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In 1998 when I was a member of the Law Society of Kenya Council, we lobbied the Judiciary to digitise some aspects of their case management with little success. They only reluctantly agreed to upload the daily case list on the court’s website. The Judiciary has traditionally been averse to technology and while there have been some encouraging steps towards digitisation, archaic process still obtain. Judges still hand-record all proceedings and all hearings are in person. Until Corona.

In the last three weeks, many judges have been delivering their decisions digitally. Earlier this week, I participated in an online hearing at the High Court and the ruling was delivered digitally. The experience was surreal but it brought to my mind the positive ways the world has evolved in this otherwise dark, dreary season. Granted, we had to use the digital platform Zoom, which has been banned by many authorities due to security concerns, but importantly, it was a recognition by the Judiciary that other options to manage court proceedings exist that can result in a more efficient Judiciary.

I foresee the Judiciary inter alia investing in custom made digital hearing applications for use, not just during crises, but generally; especially for applications where no witnesses are required. This would significantly save court’s time and resources and would improve efficiency. This is not the only arena where positive results have accrued from the otherwise bleak corona shutdowns. At a global level, climate and nature campaigners have been pleading with the world to go slow on carbon emissions and other environment harming activities. Many environmental activists, led by Swedish teenager Greta Thunberg, have rejected air travel, choosing the more cumbersome and slower sea trips, just to reduce the amount of carbon emitted into the air. Without being required under the Paris or other environment protocol, passenger travel has ceased for several weeks now. Many smog emitting industries are closed without changes in government policy on environmental protection.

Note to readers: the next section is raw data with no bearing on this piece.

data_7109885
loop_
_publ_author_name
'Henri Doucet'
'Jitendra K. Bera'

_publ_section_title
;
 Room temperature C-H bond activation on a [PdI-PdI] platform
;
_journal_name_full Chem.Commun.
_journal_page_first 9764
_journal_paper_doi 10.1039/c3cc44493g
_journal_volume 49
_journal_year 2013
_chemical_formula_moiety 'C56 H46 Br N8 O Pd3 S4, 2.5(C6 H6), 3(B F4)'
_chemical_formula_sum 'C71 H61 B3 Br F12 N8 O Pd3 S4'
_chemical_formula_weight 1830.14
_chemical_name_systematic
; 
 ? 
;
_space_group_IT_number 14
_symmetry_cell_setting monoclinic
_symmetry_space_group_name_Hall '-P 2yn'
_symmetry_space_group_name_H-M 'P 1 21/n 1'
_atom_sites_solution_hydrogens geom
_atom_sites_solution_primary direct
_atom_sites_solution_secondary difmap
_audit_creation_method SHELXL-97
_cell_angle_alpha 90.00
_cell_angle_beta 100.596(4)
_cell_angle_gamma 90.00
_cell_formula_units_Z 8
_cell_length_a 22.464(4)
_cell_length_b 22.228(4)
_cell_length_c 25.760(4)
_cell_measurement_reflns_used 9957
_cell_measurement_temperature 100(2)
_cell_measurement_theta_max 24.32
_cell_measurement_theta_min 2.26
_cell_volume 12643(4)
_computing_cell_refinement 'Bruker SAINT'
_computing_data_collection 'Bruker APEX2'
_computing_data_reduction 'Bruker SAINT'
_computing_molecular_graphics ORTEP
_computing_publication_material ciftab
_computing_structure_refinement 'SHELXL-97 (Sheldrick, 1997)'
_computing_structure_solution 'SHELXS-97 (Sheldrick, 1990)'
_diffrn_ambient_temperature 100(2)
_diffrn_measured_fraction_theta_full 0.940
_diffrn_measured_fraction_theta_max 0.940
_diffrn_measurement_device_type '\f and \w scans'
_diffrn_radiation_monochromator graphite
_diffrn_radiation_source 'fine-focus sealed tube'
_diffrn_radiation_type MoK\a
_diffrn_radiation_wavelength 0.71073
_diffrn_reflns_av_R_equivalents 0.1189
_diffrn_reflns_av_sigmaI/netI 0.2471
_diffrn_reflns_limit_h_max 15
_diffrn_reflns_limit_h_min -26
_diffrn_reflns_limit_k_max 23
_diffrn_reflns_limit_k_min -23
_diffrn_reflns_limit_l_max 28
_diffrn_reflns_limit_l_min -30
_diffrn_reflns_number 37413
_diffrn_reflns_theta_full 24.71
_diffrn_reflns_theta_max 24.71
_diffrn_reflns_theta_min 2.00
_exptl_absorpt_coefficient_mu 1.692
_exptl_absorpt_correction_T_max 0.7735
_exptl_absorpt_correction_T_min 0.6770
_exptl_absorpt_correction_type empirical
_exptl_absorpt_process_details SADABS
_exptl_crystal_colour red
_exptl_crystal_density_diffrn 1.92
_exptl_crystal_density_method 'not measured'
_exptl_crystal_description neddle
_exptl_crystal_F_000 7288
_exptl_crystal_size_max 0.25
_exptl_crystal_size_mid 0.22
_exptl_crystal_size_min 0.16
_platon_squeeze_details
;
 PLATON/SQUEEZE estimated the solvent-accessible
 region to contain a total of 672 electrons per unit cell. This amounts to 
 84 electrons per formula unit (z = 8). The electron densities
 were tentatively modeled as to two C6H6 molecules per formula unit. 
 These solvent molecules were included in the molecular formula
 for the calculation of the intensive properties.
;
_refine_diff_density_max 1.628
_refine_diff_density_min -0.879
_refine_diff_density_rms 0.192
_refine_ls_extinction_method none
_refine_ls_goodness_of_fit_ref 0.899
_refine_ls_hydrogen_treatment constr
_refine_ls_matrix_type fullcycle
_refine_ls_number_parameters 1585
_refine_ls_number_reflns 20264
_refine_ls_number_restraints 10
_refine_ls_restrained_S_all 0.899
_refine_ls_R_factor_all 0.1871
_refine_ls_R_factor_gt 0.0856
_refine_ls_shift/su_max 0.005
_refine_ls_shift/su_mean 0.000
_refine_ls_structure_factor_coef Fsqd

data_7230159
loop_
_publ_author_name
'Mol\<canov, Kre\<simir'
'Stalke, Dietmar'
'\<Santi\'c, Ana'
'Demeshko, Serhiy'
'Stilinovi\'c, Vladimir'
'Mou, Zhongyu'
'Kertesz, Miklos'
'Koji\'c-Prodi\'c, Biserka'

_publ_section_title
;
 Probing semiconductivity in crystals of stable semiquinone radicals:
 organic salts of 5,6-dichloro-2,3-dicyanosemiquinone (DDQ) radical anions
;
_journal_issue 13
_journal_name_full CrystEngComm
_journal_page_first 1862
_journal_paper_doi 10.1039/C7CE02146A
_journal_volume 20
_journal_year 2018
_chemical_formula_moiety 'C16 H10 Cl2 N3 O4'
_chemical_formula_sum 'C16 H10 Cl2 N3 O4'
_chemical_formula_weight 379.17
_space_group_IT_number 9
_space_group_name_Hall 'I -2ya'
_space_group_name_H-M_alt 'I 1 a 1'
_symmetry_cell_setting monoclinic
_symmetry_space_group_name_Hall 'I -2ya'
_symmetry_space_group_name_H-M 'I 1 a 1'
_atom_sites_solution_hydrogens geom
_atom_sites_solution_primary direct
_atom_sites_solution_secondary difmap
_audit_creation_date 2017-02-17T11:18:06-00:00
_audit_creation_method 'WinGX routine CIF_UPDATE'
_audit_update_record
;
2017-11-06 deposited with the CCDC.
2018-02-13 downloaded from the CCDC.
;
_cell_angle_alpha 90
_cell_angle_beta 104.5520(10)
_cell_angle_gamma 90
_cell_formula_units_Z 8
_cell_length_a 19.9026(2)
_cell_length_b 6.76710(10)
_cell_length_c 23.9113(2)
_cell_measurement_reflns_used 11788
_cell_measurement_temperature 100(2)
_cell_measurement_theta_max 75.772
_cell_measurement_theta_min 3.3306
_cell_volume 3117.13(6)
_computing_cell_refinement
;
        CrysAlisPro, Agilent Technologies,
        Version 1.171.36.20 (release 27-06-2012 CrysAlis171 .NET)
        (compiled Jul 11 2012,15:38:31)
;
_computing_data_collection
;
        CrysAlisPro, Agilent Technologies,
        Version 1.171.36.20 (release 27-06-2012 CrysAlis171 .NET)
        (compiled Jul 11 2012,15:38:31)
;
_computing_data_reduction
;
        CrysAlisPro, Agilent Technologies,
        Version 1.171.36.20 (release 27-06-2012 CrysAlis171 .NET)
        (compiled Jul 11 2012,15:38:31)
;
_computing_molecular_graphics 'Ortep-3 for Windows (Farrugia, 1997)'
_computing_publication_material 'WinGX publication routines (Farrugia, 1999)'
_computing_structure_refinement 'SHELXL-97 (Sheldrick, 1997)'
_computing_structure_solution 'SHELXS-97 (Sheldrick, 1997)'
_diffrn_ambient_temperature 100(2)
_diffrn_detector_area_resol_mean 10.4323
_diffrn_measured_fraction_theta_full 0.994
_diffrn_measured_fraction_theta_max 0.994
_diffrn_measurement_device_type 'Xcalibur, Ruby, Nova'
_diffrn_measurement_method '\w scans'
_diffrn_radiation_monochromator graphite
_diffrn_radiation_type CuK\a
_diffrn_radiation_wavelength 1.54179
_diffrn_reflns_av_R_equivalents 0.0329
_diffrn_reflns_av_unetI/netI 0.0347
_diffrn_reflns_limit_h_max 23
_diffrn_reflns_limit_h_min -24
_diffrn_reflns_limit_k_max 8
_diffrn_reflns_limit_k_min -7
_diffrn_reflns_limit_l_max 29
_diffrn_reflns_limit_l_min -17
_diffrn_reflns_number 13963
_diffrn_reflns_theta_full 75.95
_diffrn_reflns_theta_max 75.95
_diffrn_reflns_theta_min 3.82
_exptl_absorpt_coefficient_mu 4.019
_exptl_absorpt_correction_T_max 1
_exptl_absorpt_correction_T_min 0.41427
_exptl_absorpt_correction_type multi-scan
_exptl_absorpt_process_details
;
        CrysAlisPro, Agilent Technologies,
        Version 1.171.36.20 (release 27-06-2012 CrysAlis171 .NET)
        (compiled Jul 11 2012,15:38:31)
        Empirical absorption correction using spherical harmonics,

This week international media reported that for the first time in 30 years, the Himalayas are visible from India. For the first time in a long time, people can see the sky from the world’s most polluted city, Delhi. Venice’s famous but filthy canals are an unbelievable sky blue while in New York, researchers have found 10 per cent drops in carbon dioxide and methane in March, along with a 50 per cent plunge in carbon monoxide. How sustainable this will be once the crisis is over, only time will tell. But without doubt, it will have left a lasting impression on humanity that a lot of our habits that injure nature are unnecessary. Many of the conference and work trips we engage in are replaceable with good a digital app.

SEE ALSO: Uganda's tough approach curbs COVID, even as Africa nears 1 million cases

On the domestic front, while the internet is full of memes complaining about the tribulations of families in lockdown, many are starting to see value of relationships. Children who have not seen their fathers for years are appreciating his perennial presence. Spouses who couldn’t wait for the morning to leave their partners are finding ways to make living with each other at least bearable and finding that its actually enjoyable. Single people are forming real friendships, to give meaning to the lonely days. There is more natural exercise along the byways than one has ever seen. This can only be good for overall society.

One final positive impact of the virus is that we are collectively having to review the meaning and responsibilities of the government. Good leaders are becoming evident without political hues. Political affiliations are becoming irrelevant. This is a season for sincere conversations about how we can make local and national governments more attuned to the needs of their people, untainted by our ODMness, Tangatanganess or Kielewekeness. Without the cacophony of political noises we can ask what good leadership and good followership means and how to make post-Covid Kenya a kinder, safer and prosperous nation for all.

The writer is an advocate of the High Court of Kenya

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